The Undergraduate Student Government is dealing with an internal dispute between leadership and members over how it spends its money.
Nat Crowley, a third-year in philosophy and economics, and Roshan Chandrakumar, a third-year in political science, accused USG of inappropriately using part of its budget on a leadership development retreat and jackets. However, USG leaders said the use of the money is permitted under USG’s rules.
According to the 2019 USG first-quarter budget, the retreat — which took place from Aug. 23 to Aug. 25 at Hocking Hills — cost $3,715. The apparel, which consisted of jackets for USG senior staff and directors, was budgeted for $2,200, but according to a USG invoice, cost $1,276.
The two items totaled $5,915, which is 6.7 percent of the 2019 USG first-quarter budget. In comparison, USG allotted $20,000 for student organization funding in the first quarter.
The issue was first raised during Wednesday’s General Assembly meeting after Crowley, deputy director of the Academic Affairs Committee, and Chandrakumar, membership coordinator in internal operations, voiced their concerns during public forum.
“I have spent the past two-and-a-half years dedicating my time and energy in this organization to serving students, and it would be unethical for me to be aware of this clearly irresponsible abuse of power that is occurring and not say something about it,” Crowley said in a statement to the General Assembly.
Nolan Hanna, a fourth-year in industrial systems engineering and chief financial officer of USG, said the two purchases will make up 1.9 percent of USG’s estimated $305,000 budget for the 2019-20 school year.
USG’s funding comes from two places.
First, USG receives 5.85 percent of the roughly $4.6 million student activity fee each year, Julia Dennen, USG vice president and fourth-year in public affairs, and Hanna said. According to the Office of Student Life website, the student activity fee is $40 per student per semester.
Second, USG receives grants from Coca-Cola. In the first quarter of 2019, USG received $30,916 in Coke grant money, which Dennen said is reserved “for our student government to further invest in leadership development initiatives” and “to supplement any additional funds for our programs.”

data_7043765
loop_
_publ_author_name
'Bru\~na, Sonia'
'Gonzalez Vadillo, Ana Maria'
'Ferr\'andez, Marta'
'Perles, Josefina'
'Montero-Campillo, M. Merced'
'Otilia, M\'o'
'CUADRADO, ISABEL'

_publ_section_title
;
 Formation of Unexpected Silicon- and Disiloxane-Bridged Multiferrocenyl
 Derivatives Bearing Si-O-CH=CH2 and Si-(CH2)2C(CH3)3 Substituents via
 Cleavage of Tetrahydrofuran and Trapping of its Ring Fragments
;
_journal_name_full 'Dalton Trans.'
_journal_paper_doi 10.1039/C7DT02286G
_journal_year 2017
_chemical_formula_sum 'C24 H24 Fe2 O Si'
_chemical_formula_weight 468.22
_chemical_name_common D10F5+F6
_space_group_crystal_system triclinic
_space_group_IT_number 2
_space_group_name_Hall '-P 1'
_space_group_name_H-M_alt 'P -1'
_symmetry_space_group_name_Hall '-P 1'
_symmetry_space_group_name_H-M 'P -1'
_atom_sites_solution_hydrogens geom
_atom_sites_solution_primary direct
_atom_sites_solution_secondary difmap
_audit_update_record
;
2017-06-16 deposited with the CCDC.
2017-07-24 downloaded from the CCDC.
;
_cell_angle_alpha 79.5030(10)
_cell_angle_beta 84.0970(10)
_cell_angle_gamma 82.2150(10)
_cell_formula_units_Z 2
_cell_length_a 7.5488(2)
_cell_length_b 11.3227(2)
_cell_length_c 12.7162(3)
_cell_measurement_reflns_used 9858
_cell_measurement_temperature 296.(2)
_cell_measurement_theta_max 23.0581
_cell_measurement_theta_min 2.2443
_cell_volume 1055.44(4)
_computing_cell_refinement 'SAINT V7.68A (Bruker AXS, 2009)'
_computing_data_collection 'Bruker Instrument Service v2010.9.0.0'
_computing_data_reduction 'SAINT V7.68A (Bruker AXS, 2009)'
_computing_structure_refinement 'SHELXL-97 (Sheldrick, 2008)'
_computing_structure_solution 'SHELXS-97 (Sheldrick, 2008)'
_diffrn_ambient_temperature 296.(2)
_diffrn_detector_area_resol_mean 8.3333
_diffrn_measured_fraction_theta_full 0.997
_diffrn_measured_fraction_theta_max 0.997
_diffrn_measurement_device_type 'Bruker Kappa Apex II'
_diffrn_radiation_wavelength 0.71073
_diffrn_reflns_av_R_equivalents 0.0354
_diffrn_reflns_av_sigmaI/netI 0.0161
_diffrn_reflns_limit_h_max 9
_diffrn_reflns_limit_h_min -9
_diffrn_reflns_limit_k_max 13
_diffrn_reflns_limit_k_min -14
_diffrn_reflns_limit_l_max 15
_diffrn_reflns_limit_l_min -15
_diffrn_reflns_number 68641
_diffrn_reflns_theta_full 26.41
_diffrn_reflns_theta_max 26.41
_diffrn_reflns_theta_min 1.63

Hanna said each source of money is kept in separate university accounts, and Dennen said funds require several levels of oversight to be spent.
“All of our budgets are approved by the CFO, the Allocations Committee, General Assembly and Student Life,” Dennen said in a statement. “Requests for funding (from both sources) must also be processed and approved by Student Life; ensuring that our money is distributed and handled in a responsible and ethical manner.”
The Hocking Hills retreat for USG’s 26-member collaborative leadership team was for leadership development, and the clothing USG purchased was funded entirely by Coke grant money, according to the USG budget.
Despite the use of Coke funds being within the parameters of what USG considers appropriate, Crowley said they could have been used elsewhere.
“There’s no difference between them spending $6,000 of Coke grant money as opposed to student activity fee money,” Crowley said in an interview. “That’s $6,000 you’re not spending on something else. They could spend it on putting on an event for students.”
Crowley also said USG is “hypocritical” for using Coke grant money on clothing and an internal event when, according to USG funding guidelines, USG will not fund “T-shirts and other event and/or organization-specific apparel” or “internal events for student orgs such as awards banquets, etc.” for other student organizations.
This story has been updated to accurately reflect the actual cost of items within the allotted budget at 12:36 p.m.
Clarification: The published USG budget did not accurately reflect final dates and expenditures. The retreat listed in the budget for Aug. 23 to Aug. 25 actually occurred Nov. 1 to Nov. 3, according to a USG official. The jackets for USG senior staff and directors was budgeted for $2,200, but according to a USG invoice, cost $1,276.